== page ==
Volume 508, Number 3, December IV 2009
|Page(s)||1269 - 1273|
|Published online||21 October 2009|
The discovery of diffuse steep spectrum sources in Abell 2256
Leiden Observatory, Leiden University, PO Box 9513, 2300 RA Leiden, The Netherlands e-mail: email@example.com
2 Naval Research Laboratory, 4555 Overlook Avenue SW, Washington D. C. 20375 and Interferometrics, Inc., 13454 Sunrise Valley Drive No. 240, Herndon, VA 20171, USA
Accepted: 16 October 2009
Context. Hierarchical galaxy formation models indicate that during their lifetime galaxy clusters undergo several mergers. An example of such a merging cluster is Abell 2256. Here we report on the discovery of three diffuse radio sources in the periphery of Abell 2256, using the Giant Metrewave Radio Telescope (GMRT).
Aims. The aim of the observations was to search for diffuse ultra-steep spectrum radio sources within the galaxy cluster Abell 2256.
Methods. We have carried out GMRT 325 MHz radio continuum observations of Abell 2256. V, R and I band images of the cluster were taken with the 4.2 m William Herschel Telescope (WHT).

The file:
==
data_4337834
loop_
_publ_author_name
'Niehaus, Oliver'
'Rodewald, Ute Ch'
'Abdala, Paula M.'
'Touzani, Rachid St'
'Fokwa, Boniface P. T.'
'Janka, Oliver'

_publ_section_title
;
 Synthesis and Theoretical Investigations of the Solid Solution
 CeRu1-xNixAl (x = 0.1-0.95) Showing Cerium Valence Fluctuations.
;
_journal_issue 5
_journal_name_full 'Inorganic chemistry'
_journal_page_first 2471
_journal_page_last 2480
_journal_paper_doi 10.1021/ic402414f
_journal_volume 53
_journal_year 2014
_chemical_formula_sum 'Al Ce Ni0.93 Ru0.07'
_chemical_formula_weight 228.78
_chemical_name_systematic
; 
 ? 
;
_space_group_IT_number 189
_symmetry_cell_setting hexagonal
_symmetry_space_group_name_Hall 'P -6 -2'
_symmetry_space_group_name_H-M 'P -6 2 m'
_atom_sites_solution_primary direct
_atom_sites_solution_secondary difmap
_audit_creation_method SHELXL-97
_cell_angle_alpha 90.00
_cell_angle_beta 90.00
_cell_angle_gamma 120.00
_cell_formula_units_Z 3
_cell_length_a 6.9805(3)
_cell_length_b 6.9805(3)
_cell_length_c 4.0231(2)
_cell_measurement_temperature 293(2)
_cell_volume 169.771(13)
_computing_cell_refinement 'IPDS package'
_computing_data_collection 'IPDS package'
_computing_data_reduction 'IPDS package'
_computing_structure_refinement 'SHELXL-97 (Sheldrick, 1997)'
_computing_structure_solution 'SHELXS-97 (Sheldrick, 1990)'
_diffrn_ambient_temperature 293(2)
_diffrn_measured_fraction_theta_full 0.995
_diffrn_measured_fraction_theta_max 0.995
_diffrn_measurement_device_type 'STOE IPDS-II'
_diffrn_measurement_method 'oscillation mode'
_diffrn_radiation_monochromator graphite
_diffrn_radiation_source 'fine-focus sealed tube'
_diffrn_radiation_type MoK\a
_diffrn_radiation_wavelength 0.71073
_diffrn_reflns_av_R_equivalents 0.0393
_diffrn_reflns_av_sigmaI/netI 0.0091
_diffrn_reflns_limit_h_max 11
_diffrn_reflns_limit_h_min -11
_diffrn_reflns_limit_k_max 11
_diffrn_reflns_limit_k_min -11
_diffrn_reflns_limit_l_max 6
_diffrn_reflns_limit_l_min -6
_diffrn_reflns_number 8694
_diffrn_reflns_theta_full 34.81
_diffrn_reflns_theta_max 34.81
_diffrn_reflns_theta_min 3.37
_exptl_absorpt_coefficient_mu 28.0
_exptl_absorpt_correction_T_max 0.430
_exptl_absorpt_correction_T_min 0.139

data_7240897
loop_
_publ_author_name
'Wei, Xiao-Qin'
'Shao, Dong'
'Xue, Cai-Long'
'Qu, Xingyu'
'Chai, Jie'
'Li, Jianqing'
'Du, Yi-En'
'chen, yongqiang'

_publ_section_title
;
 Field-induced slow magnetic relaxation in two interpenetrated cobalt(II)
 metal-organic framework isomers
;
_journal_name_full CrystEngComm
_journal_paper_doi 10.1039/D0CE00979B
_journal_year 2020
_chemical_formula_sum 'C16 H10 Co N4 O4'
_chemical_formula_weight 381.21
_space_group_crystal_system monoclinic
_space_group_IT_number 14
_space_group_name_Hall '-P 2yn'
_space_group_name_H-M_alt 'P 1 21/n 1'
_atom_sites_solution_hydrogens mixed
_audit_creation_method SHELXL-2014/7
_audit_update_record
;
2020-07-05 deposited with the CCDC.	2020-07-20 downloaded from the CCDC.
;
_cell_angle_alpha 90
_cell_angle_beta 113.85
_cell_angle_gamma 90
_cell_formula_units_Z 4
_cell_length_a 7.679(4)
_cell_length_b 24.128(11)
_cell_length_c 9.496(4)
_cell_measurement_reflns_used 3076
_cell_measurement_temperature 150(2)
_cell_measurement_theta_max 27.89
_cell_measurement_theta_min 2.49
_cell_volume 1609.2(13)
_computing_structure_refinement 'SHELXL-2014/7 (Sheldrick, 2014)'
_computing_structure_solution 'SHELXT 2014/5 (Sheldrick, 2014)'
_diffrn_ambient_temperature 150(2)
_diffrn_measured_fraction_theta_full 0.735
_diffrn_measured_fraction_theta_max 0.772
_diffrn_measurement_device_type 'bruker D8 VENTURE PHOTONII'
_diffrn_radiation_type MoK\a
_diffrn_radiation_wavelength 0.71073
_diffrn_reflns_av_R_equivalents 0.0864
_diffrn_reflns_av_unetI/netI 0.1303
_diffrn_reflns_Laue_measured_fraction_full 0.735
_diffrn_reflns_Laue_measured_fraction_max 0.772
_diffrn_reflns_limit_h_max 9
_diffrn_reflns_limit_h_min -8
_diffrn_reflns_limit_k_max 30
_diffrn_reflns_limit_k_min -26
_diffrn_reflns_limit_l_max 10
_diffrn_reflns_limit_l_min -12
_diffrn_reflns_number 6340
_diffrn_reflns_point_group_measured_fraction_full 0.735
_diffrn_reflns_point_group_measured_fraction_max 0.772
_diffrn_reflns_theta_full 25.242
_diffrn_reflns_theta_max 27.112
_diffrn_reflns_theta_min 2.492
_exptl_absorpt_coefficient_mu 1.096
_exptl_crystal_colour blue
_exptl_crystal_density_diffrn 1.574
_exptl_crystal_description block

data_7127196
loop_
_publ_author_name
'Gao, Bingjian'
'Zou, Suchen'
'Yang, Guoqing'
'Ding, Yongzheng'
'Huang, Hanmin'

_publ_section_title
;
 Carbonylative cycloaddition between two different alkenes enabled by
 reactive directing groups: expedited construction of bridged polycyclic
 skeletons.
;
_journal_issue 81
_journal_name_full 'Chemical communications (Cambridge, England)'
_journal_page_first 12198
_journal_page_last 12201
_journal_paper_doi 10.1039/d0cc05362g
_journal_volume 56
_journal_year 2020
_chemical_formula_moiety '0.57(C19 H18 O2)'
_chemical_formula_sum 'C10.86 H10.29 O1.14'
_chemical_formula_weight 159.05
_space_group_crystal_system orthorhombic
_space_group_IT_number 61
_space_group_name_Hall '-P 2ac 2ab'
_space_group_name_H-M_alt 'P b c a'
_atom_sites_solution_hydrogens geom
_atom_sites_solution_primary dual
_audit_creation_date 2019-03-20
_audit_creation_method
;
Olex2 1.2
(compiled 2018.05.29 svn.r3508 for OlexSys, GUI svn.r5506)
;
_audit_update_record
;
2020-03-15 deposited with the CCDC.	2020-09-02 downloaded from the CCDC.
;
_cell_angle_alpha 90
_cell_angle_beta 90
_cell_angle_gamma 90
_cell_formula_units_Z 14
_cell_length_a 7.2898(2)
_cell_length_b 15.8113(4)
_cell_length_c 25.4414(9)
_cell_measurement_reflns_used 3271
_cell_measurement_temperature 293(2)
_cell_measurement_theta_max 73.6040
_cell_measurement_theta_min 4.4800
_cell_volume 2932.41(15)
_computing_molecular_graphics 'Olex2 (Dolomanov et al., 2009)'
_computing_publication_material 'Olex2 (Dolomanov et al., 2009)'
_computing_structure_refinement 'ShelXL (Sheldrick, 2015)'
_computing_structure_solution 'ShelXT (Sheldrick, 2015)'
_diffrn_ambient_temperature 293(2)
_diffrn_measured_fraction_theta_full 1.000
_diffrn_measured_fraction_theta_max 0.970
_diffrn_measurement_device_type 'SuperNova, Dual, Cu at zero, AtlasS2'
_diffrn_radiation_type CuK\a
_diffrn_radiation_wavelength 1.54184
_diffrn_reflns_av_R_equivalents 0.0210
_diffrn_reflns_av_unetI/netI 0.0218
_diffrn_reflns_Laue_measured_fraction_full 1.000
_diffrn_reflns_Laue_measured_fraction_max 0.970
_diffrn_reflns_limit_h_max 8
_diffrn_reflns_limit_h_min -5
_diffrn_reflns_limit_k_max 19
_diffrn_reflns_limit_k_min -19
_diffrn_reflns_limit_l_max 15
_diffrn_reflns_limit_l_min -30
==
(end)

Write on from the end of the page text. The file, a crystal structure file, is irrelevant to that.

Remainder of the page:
Results. We have discovered three diffuse elongated radio sources located about 1 Mpc from the cluster center. Two are located to the west of the cluster center, and one to the southeast. The sources have a measured physical extent of 170, 140 and 240 kpc, respectively. The two western sources are also visible in deep low-resolution 115–165 MHz Westerbork Synthesis Radio Telescope (WSRT) images, although they are blended into a single source. For the combined emission of the blended source we find an extreme spectral index (α) of between 140 and 351 MHz. The extremely steep spectral index suggests these two sources are most likely the result of adiabatic compression of fossil radio plasma due to merger shocks. For the source to the southeast, we find that between 1369 and 325 MHz. We did not find any clear optical counterparts to the radio sources in the WHT images.
Conclusions. The discovery of the steep spectrum sources implies the existence of a population of faint diffuse radio sources in (merging) clusters with such steep spectra that they have gone unnoticed in higher frequency (1 GHz) observations. Simply considering the timescales related to the AGN activity, synchrotron losses, and the presence of shocks, we find that most massive clusters should possess similar sources. An exciting possibility therefore is that such sources will determine the general appearance of clusters in low-frequency high resolution radio maps as will be produced by for example LOFAR or LWA.
Key words: radio continuum: general / galaxies: clusters: individual: Abell 2256 / large-scale structure of Universe
© ESO, 2009
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